Donal Nugent, journalist

It is one of the most beloved TV and film series of all time, taking generations of viewers to bold new worlds since the 1960s. However, while Star Trek routinely crosses galaxies to entertain its fans, it also provides for their amusement from an outpost far closer to home.

Launched in late 2018, Star Trek Fleet Command is a mobile strategy game co-created  by Scopely and its Dublin-based studio Digit Game Studios (now known as Digit, a Scopely Studio). In it, players take on classic Star Trek activities – exploring space, undertaking missions and battling with other gamers – all in the company of such legendary characters as Kirk, Spock, McCoy and Scotty.

Star Trek Fleet Command players, on average, commit an extraordinary four hours or more a day to the game

The ‘explore, expand, exploit and exterminate’ game has proved a hit, winning coveted industry awards and generating revenue of more than US$50m in the first four months of launch, a figure that grew to well over US$250m by the end of 2020, according to media reports. Usage data shows an exceptionally dedicated fan base: Star Trek Fleet Command players, on average, commit an extraordinary four hours or more a day to the game.

For Digit, founded in 2012, such success has proved transformative. The game’s roots lie in investment by US company Scopely (itself a startup dating to 2011) in 2015. In May 2019, Scopely acquired the Dublin company in full, keeping the management and structure in place while unifying the studio with its central teams and working closely together on the game’s continued development and live operations.

Going boldly

As CFO of Digit, Sean Lawlor FCCA has played a central role in the journey. Joining the company in 2015, he recalls the first three years as a time of ‘high energy and high growth. I was the first finance hire for the company, which had begun to recognise the value of having internal finance expertise.’

While outsourcing had served the company well in the startup phase, Lawlor quickly identified the value of bringing the entire finance function in-house. ‘We were getting information too late, and that can be a problem when you have to make key decisions on the fly. By bringing everything in-house, finance was able to produce management reports that could inform and facilitate capital hiring and improve cashflow planning,’ he says.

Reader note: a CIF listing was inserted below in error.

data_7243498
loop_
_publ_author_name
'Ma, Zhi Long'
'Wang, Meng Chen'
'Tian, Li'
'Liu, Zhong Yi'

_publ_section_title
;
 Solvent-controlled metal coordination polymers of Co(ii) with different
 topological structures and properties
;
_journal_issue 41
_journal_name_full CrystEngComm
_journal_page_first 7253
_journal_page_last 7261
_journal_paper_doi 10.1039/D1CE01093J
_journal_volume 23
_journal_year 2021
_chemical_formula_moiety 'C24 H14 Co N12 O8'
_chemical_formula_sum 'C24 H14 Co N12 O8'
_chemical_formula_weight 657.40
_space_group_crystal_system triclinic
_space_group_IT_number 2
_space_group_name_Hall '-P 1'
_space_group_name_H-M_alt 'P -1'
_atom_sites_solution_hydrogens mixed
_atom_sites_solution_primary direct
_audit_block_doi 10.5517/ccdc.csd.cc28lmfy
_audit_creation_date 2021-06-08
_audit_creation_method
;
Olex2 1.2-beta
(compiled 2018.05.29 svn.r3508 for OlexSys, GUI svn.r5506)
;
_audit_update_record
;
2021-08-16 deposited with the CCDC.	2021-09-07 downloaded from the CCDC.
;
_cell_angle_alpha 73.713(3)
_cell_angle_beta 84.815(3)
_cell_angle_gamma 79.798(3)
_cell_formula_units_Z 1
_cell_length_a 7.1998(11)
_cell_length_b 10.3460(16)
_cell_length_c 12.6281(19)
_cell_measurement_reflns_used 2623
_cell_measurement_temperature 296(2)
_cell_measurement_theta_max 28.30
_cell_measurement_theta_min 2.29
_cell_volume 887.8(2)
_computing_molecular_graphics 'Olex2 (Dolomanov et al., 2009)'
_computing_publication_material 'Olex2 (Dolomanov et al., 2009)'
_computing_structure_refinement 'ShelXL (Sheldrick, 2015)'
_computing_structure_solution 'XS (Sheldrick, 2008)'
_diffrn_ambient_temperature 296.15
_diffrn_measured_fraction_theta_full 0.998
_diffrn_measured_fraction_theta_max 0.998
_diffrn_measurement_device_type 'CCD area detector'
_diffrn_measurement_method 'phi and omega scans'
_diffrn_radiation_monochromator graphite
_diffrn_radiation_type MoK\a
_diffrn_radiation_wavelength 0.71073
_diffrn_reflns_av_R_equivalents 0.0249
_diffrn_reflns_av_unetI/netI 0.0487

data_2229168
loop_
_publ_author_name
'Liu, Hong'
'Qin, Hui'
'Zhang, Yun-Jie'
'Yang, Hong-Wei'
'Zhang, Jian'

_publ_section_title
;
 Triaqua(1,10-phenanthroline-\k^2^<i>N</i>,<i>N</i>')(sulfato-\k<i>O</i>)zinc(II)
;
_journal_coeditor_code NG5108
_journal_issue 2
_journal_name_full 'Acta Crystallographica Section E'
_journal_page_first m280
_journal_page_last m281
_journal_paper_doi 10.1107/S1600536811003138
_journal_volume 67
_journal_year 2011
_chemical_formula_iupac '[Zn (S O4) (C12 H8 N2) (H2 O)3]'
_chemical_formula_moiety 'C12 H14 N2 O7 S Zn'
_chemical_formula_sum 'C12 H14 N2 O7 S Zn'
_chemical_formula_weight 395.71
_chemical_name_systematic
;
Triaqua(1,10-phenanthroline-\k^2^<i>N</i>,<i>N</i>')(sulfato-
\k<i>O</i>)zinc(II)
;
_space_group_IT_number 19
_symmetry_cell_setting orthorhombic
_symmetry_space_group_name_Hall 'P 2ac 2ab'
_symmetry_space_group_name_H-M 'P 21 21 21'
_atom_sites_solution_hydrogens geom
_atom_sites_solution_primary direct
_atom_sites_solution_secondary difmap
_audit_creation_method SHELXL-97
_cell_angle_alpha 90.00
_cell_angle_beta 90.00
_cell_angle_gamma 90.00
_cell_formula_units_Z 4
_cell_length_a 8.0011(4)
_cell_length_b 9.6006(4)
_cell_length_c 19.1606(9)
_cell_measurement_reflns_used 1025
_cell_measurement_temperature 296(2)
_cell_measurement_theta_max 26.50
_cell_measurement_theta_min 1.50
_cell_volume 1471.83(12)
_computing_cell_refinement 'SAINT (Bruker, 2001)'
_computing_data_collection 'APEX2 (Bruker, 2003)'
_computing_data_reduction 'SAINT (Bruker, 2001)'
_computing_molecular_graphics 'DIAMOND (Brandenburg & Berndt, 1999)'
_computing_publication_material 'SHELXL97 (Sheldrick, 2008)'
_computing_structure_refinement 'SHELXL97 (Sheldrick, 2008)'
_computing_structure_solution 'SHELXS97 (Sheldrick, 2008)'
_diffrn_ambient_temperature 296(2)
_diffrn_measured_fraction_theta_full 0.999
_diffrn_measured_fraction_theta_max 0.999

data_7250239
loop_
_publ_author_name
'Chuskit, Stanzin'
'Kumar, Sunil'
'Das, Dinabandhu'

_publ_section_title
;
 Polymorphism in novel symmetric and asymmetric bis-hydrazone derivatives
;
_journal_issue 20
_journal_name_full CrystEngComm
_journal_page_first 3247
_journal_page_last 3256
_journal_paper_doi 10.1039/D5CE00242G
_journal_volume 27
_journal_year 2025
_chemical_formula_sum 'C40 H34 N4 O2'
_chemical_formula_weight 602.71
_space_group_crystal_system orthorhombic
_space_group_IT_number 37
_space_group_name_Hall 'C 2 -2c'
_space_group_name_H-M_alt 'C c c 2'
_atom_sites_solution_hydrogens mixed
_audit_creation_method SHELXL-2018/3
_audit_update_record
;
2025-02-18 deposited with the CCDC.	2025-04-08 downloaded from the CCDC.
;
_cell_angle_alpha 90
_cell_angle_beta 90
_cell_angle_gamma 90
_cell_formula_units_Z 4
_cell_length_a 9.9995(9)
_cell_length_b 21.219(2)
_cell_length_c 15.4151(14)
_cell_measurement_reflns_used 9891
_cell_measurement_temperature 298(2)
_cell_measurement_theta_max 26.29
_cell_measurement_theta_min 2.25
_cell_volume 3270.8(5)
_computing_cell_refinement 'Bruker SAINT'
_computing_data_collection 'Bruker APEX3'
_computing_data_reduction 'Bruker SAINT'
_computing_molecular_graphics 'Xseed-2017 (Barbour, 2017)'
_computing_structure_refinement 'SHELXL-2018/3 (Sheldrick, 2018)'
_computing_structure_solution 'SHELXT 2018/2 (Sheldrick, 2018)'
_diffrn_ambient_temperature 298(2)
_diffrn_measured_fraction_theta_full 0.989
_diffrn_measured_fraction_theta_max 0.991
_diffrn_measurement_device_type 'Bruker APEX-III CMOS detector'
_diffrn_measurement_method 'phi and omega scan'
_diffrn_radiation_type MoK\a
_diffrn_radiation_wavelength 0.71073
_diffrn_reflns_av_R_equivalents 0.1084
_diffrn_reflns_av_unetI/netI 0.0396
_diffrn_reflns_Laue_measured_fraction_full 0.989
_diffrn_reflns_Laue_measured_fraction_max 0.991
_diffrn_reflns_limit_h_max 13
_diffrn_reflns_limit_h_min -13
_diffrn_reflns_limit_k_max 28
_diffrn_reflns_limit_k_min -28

His approach was soon endorsed by the management team. ‘A few months after joining, the CEO said to me, “I don’t have to worry about finance any more,” and that was a great endorsement of  what I saw my role as – a partner to the CEO and a trusted sounding board.’

Lawlor also praises the novel hiring approach taken by the company: a ‘trial day’ that allowed prospective candidates to experience the routine nine to five with the company in advance of joining. ‘It was a great experience and I would recommend it to any company as a really good way to break down barriers. It gives both parties the chance to try each other out. For me, I could immediately see this energy and dynamism that set the company apart.’

As Lawlor shaped the finance function, the launch and success of Star Trek Fleet Command would set the stage for the next step in the company’s development – acquisition by Scopely. ‘Scopely saw us as a valued partner and understood what they were getting from that relationship. They were also very open to giving us the autonomy to continue to make decisions in Dublin.

‘From my point of view, it was important to build a great relationship with them from the start, to make the acquisition as seamless as possible and to ensure there were no surprises in the transition. In the end, it was a very friendly process.’

Back to basics

While managing a post-acquisition relationship brings plenty of complexity, Lawlor remains committed to taking a hands-on approach to his finance role. ‘As CFO, I certainly wouldn’t be above getting involved in areas such as accounts payable. It’s very familiar territory to me and I appreciate the importance of getting the fundamentals right in managing a business’s growth.’

While a varied career has seen Lawlor work with globally recognised tech brands, some of his most important career lessons have been learnt in decidedly pre-internet work environments. ‘I left school in 1987 and studied administration and marketing through Dublin Institute of Technology in Mountjoy Square. In the early 1990s, I got the green card and ended up in Boston for three and a half years.’